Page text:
FFRF urges belief in science, reason with new Atlanta billboard

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A 14-by-48 foot billboard went up this week at the corner of Marietta Street and Simpson Street in Atlanta featuring a secular play on the national motto.

The Freedom From Religion Foundation, the nation’s largest association of freethinkers (atheists and agnostics), has placed the billboard with the slogan: “In Science We Trust.”

“‘In God We Trust’ is a johnny-come lately motto adopted by Congress during the Cold War,” FFRF Co-President Annie Laurie Gaylor points out. “The motto, to be accurate, would have to be worded, ‘In God Some of Us Trust,’ and that would be very silly.”

The original motto, “E Pluribus Unum [From many, come one],” chosen by a committee of Franklin, Adams, and Jefferson, celebrates unity through diversity and pluralism.

“We need to place our trust not in some deity to rescue us, but in reason, compassion and humanity,” adds Gaylor. “The only afterlife that should concern us is leaving our descendants a secure and pleasant life in the future.”

The billboard will be on display for approximately one month as part of a year-long media campaign in the South’s most bustling metropolis. FFRF is grateful for the support of Georgia FFRF Member Jack Egger, who is graciously funding the campaign.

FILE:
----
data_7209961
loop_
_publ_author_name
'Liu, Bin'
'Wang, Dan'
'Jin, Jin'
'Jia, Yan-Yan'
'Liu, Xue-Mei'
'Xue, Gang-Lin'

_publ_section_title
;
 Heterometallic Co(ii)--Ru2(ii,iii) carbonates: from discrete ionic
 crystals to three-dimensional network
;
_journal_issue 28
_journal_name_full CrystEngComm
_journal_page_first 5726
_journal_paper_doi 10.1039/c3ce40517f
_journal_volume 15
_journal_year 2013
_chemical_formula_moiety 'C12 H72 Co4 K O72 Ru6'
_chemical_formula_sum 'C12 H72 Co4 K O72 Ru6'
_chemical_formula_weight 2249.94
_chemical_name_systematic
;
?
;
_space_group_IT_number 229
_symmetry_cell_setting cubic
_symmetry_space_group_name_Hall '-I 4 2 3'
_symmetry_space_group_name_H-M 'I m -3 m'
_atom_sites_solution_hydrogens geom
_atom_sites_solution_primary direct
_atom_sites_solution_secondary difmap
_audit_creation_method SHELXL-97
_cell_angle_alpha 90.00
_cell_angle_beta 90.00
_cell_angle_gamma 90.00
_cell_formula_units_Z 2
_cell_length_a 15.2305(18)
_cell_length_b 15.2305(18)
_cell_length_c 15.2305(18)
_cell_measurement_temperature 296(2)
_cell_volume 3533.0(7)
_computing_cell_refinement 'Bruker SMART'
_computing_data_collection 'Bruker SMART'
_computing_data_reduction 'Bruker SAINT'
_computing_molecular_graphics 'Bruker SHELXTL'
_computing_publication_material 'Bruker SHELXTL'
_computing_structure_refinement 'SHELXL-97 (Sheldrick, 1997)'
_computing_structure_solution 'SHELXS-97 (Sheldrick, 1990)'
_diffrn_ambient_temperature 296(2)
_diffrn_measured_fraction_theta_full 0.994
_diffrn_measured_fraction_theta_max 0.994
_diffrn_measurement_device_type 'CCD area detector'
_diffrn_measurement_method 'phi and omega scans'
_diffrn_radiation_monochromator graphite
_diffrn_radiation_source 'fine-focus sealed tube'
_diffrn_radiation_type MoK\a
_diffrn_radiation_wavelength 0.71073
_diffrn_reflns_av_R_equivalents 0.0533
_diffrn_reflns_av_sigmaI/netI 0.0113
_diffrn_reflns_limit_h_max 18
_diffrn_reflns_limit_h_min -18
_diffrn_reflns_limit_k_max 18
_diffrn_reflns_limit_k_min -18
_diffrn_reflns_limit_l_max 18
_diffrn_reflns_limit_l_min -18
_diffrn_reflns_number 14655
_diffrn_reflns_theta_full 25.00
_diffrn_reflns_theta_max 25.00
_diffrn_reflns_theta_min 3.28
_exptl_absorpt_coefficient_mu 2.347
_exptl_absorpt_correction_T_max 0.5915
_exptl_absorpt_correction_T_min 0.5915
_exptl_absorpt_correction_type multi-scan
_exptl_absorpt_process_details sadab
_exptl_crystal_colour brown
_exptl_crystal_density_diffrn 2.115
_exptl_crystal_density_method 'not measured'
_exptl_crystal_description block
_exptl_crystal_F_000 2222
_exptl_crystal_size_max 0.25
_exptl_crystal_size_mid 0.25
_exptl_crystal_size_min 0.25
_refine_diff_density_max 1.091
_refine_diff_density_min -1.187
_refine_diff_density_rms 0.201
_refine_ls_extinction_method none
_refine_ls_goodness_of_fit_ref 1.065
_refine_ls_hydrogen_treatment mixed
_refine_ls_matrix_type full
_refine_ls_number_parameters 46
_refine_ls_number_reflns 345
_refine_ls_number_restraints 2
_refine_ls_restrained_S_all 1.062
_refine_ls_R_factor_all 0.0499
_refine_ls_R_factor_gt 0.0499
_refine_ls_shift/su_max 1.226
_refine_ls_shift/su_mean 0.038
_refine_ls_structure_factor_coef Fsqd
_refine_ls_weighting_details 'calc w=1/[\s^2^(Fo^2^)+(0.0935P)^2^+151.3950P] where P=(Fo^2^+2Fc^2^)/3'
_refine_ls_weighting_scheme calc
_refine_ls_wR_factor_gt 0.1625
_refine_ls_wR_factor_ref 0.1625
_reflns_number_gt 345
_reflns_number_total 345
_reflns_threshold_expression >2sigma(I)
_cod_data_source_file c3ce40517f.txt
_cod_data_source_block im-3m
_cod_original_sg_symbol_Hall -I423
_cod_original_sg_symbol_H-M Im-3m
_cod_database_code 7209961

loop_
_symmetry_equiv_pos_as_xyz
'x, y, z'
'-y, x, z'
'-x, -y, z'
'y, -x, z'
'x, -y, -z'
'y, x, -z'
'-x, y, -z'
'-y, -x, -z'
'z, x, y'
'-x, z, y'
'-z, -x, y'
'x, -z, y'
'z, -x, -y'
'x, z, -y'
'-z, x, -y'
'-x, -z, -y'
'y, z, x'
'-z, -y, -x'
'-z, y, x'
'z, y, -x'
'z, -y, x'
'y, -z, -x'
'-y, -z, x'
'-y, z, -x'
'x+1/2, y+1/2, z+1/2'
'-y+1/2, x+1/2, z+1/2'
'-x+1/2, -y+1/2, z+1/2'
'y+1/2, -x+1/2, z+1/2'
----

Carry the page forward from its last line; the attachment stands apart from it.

Egger notes that it’s satisfying to counter the godly motto, “In God We Trust,” which optionally appears on many Georgia license plates.

“If all of us had faith in science and humanism, we would improve life on Earth so fast,” urges Egger.

FFRF and Egger additionally have two rotating billboards up featuring rotating pictures of several young atheists with the message, “I’m Atheist and I Vote.”

One of these digital billboards is located along Highway 141 just north of McGinnis Ferry Road. The second is located along Interstate 75 just south of Delk Road.

FFRF contends that it is time to jettison the divisive “In God We Trust” and return to a celebration of American can-doism and respect for the separation of religion and government. Its Atlanta campaign aims to further these goals.

Previous billboards that FFRF and Egger have placed this year in the vicinity include a bulletin telling people to “Enjoy life — there is no afterlife,” a timely billboard reminding residents of our nation’s foundational wall with the message, “The only wall we need is between church-state,” and a provocative message proclaiming, “supernatural belief — the enemy of humanity.”

The Freedom From Religion Foundation and its membership work to promote the viewpoint of freethinkers, including atheists and agnostics, and to protect the constitutional principle of separation between state and church. The organization has more than 32,000 members and several chapters across the country, including over 500 members in Georgia and a chapter in Atlanta.


Freedom From Religion Foundation

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